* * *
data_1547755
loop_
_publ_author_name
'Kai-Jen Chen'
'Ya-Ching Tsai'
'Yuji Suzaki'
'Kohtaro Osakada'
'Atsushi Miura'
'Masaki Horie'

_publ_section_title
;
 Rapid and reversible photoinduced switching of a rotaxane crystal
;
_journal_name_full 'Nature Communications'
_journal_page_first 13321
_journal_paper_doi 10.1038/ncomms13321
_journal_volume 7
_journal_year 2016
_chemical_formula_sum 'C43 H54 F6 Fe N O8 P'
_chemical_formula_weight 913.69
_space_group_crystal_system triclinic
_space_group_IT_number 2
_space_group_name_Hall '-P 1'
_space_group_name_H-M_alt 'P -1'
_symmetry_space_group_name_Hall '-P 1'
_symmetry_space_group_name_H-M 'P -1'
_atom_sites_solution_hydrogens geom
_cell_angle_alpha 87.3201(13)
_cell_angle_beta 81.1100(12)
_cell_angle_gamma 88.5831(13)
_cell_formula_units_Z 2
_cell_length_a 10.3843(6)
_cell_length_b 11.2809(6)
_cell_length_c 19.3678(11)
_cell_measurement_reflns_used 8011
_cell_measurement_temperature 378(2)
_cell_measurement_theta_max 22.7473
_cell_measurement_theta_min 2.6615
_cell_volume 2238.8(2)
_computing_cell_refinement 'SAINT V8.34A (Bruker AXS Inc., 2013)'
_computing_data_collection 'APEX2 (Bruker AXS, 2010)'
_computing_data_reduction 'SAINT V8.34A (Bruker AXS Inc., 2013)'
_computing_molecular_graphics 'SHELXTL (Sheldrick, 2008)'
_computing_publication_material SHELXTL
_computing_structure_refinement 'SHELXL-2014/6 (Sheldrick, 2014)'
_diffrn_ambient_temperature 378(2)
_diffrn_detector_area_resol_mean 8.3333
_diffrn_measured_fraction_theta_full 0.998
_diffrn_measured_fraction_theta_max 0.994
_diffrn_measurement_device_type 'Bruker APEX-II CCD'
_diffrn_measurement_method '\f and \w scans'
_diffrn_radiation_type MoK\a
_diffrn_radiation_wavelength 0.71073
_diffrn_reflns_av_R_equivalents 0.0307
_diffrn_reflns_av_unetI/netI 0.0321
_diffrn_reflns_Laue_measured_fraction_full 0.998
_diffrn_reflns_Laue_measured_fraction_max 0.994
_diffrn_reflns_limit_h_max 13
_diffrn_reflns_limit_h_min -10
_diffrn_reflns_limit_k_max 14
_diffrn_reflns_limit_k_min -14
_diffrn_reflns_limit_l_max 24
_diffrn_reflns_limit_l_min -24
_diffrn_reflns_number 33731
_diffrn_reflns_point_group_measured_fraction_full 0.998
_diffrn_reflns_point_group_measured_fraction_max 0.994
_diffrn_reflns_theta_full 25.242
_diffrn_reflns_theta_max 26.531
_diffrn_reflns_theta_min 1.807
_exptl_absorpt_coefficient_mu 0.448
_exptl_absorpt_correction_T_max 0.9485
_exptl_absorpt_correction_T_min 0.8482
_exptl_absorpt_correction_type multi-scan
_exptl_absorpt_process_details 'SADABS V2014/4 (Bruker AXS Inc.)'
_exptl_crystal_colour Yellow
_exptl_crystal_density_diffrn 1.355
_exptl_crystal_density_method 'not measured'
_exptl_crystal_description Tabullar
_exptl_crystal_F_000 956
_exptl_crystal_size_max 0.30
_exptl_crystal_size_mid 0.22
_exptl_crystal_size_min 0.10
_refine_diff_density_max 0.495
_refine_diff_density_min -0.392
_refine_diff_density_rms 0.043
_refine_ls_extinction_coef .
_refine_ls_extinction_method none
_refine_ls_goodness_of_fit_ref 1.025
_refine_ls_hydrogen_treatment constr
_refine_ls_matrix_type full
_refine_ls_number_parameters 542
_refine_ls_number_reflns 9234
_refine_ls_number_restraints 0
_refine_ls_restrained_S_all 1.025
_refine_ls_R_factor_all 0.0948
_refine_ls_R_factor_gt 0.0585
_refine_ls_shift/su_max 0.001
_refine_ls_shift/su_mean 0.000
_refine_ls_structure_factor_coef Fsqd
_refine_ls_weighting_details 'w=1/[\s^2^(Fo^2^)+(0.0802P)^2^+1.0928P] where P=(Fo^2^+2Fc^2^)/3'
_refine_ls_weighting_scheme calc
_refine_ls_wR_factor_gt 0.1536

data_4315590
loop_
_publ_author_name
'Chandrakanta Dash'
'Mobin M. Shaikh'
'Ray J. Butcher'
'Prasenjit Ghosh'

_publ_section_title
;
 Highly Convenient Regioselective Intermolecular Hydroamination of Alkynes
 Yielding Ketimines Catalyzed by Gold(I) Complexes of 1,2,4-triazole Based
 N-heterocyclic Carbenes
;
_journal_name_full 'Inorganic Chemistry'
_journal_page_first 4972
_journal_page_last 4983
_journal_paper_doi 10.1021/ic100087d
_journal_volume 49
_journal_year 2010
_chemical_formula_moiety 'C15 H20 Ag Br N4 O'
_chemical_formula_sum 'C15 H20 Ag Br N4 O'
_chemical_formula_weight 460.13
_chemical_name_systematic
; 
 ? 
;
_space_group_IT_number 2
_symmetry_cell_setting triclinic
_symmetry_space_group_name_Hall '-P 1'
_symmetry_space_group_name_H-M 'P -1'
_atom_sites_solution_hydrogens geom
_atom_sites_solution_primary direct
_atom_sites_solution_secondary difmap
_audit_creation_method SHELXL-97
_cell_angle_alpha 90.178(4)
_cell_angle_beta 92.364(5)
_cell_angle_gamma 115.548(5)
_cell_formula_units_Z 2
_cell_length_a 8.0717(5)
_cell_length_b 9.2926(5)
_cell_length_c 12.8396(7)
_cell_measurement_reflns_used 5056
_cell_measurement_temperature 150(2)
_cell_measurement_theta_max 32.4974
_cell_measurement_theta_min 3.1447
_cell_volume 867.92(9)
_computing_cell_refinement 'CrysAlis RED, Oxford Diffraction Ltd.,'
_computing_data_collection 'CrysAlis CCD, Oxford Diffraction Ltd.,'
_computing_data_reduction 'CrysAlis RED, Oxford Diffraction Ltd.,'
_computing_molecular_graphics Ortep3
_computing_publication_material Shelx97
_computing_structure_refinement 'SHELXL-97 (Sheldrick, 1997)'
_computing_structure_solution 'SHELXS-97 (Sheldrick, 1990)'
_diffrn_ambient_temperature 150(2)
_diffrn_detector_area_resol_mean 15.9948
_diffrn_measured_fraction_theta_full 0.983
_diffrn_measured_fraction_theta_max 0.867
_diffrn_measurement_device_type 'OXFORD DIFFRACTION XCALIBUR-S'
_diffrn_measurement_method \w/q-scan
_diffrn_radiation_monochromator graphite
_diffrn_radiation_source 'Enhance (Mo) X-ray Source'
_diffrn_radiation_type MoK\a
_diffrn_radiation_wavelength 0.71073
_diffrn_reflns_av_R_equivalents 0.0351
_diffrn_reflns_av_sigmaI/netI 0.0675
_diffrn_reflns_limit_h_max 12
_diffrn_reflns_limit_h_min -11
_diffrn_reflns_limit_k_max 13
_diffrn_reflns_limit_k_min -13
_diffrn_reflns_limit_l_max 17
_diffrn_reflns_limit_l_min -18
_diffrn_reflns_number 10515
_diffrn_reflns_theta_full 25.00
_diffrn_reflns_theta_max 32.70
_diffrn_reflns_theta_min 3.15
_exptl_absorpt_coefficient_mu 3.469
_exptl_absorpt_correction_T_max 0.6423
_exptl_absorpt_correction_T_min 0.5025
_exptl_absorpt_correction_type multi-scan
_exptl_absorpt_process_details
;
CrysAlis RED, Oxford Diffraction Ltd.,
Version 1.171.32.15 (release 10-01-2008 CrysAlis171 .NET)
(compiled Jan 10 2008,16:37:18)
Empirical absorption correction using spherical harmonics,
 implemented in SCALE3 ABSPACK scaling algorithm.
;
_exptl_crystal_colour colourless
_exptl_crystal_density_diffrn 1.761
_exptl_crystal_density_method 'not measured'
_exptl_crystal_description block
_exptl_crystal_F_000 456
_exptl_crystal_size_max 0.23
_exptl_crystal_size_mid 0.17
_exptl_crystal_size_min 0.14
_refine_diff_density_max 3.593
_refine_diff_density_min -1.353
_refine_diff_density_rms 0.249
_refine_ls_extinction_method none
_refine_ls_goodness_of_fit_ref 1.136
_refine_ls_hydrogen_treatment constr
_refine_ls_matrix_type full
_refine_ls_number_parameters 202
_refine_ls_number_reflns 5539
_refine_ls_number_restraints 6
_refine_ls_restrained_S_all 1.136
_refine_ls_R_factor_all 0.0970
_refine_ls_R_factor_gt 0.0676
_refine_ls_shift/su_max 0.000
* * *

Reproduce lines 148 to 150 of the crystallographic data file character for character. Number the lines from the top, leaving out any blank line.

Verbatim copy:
_cell_volume 867.92(9)
_computing_cell_refinement 'CrysAlis RED, Oxford Diffraction Ltd.,'
_computing_data_collection 'CrysAlis CCD, Oxford Diffraction Ltd.,'